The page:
It can be fixed by adjusting HPOS to the point where there is no bright line on either side. This will move your picture off center, so you use the CRT centering magnets to recenter the picture.
    Steve
     
  5. Jeff D.

    Jeff D. Supporting Actor

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    Correct. If your overscan is even on all sides, you should be ok. One note, however: don't use Video Essentials for overscan. The test pattern is incorrect. Use Avia for Overscan adjustment.
    Of course, an easy check is to measure your circle's height and width - should be equal. Don't worry too much about the values. These sets rarely come set correctly from the factory. It is very possible the image you have been watching is incorrectly proportioned. Usually, the error is slight and the casual viewer wouldn't notice. But for us more discerning folks...nothing but the best will do. [​IMG]
    ----
    Jeff
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    "They're coming to get you Barbara..."
     
  6. Rob Michaw

    Rob Michaw Stunt Coordinator

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    Steve -
    Sorry for the lack of understanding, but what is that in refernce to? Holding black to the edges of the screen? How do you use the CRT magnets to center the picture, by opening up the set?
    I am dwelling on this issue of a lighter edge on the screen because I have the ability to return the set and get another one (hopefully wihout that problem). My concern is that returning it and getting another one might not solve the problem (if it is inherent in all models), and I might get another set with different problems.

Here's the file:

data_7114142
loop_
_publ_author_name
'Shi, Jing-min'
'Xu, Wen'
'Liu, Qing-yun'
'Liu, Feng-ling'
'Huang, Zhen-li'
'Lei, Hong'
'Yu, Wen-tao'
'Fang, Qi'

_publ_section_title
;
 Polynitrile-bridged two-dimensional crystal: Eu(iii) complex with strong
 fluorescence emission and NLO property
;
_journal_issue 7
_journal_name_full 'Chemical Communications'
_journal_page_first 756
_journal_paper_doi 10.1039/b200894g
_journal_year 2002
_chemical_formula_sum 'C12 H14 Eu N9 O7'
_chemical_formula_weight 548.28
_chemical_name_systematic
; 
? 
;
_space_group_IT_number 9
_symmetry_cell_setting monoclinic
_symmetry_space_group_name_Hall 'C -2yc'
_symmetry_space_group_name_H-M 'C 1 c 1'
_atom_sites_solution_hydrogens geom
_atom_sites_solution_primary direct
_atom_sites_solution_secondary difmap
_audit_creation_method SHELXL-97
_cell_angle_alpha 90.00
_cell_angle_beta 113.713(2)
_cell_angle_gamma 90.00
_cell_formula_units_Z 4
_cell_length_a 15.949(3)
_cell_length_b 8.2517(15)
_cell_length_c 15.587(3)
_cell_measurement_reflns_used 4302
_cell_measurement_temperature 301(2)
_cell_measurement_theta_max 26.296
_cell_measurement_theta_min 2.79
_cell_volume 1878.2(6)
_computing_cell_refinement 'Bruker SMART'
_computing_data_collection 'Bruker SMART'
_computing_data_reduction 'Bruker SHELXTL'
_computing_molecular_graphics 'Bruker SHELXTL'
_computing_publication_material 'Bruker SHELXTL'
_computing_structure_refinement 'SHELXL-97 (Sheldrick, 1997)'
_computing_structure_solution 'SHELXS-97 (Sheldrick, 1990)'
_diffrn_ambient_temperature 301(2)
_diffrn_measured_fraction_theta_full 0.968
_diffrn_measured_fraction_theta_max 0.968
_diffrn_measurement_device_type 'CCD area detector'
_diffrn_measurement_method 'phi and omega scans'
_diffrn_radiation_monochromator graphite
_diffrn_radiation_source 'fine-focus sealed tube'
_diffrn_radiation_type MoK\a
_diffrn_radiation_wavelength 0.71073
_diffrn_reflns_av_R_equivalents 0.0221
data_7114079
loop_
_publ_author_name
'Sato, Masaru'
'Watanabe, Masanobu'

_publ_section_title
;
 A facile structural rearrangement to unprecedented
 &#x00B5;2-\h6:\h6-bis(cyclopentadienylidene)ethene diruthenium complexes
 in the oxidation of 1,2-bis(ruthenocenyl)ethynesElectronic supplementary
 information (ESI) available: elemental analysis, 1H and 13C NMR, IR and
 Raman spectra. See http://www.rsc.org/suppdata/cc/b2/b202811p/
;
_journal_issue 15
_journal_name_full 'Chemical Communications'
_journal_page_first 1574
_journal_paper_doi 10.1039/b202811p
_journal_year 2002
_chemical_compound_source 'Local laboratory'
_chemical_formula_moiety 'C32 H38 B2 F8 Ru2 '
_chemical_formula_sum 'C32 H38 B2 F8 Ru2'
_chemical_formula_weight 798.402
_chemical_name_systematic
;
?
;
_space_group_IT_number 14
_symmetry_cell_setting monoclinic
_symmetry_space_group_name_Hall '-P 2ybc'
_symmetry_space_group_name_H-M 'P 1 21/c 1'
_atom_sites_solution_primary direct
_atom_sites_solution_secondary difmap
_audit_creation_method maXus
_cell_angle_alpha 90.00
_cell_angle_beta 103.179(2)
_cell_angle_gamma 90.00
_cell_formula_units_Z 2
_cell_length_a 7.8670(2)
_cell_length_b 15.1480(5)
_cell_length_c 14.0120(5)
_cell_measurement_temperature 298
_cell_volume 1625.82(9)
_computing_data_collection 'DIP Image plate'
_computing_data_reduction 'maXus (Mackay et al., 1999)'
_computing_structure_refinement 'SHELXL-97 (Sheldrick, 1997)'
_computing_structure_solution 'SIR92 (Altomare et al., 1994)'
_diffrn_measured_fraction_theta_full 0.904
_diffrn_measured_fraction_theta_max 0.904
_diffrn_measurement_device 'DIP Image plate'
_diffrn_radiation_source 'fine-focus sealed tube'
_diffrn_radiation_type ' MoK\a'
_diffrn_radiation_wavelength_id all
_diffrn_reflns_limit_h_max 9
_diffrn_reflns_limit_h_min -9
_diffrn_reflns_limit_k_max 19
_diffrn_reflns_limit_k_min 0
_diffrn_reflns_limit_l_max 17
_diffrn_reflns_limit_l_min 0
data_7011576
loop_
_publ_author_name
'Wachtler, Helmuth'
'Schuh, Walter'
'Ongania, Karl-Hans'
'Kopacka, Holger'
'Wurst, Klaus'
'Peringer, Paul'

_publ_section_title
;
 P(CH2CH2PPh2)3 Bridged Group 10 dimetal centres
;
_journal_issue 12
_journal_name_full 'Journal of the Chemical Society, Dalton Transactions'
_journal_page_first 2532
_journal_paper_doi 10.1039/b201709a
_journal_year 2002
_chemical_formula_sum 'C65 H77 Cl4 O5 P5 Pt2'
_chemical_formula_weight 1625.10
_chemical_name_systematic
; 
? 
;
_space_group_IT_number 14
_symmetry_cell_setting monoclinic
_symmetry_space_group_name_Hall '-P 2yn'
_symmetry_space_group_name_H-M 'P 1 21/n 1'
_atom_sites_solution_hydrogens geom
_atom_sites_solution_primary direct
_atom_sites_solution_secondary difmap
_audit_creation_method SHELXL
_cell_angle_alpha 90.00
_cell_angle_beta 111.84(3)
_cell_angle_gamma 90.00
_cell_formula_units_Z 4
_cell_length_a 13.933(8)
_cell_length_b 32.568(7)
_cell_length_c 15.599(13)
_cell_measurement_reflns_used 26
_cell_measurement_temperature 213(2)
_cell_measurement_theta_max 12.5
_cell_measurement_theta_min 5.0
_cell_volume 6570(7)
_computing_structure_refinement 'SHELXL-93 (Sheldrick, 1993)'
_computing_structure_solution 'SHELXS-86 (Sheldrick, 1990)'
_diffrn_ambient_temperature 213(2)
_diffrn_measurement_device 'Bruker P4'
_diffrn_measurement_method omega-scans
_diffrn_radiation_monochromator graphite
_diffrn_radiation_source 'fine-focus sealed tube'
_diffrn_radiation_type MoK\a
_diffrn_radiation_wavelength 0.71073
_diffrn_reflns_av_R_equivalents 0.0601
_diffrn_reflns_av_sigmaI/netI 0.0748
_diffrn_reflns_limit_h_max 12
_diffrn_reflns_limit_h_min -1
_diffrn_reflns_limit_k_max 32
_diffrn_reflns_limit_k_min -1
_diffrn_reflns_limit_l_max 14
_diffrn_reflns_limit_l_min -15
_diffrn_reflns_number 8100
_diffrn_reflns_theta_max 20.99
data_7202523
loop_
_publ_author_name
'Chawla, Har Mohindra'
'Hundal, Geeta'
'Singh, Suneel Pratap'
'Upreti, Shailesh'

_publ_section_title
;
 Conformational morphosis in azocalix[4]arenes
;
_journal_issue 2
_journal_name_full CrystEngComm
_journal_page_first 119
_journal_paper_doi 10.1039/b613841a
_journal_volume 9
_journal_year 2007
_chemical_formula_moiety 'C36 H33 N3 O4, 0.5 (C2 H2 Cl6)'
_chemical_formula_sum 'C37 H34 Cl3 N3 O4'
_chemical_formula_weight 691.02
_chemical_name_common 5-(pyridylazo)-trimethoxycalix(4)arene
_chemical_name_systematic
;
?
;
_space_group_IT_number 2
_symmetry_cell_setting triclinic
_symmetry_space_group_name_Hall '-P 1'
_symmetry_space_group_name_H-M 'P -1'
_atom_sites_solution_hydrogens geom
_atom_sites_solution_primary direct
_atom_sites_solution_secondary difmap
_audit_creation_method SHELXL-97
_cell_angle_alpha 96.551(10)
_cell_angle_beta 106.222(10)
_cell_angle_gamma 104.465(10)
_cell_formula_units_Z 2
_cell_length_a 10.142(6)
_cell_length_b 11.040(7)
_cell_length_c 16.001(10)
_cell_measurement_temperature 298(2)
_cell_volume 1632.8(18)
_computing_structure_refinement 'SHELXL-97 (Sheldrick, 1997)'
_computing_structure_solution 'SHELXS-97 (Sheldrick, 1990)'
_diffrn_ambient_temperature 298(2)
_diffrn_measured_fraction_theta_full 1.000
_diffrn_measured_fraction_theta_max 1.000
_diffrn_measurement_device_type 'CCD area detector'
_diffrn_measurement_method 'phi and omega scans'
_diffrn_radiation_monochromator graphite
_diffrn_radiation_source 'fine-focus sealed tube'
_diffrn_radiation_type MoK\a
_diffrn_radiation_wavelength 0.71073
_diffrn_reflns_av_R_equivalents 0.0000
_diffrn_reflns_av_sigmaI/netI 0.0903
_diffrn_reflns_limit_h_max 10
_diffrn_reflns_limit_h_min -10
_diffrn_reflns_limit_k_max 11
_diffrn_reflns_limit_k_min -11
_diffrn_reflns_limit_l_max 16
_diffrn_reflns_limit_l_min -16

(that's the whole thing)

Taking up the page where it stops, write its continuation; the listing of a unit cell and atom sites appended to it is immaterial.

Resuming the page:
If opening up he set or doing some tweak can solve this problem (if it exists on all Tosh 42H81s), I will tackle it. If this is unique to this set, then that makes me want to try another one.
    Also, on a disc like Close Encounters, when the menu at the beginning appears and the color bar lights up on the black background screen, I notice a half-moon of light around the color bar...like a halo. Is that also normal for the RPTV, or is that unique to this set?
    Thanks.
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    rob michaw
     
  7. Jeff D.

    Jeff D. Supporting Actor

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  8. Rob Michaw

    Rob Michaw Stunt Coordinator

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    Could this also possibly be a power problem in my basement? I noticed today that when flicking a lightswitch on or off on the same breaker as my home theater, the TV flickered. Would a power conditioner help the flicker, and could a power conditioner help the black to the edge of the screen?
    Maybe it doesn't have anything to do with the tv holding black, but I am looking for a problem that I can remedy instead of just chalking it up to the tv and living with it or giving it back and starting all over again.
    Thanks.
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    rob michaw
     
  9. Jeff D.

    Jeff D. Supporting Actor

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  10. Rob Michaw

    Rob Michaw Stunt Coordinator

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    Thanks for the help.
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    rob michaw
     
  11. Massimo N

    Massimo N Stunt Coordinator

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    This is probably caused by internal reflections, but not the cabinet, rather the screen assembly. On the new toshibas, the touch focus sensors (4) and the side black metal brackets are probably contributing to the problem.
    It's not bad on my set, so I haven't done anything yet. Possible solutions...
    -Remove touch focus sensors (do 56 pnt convergence instead).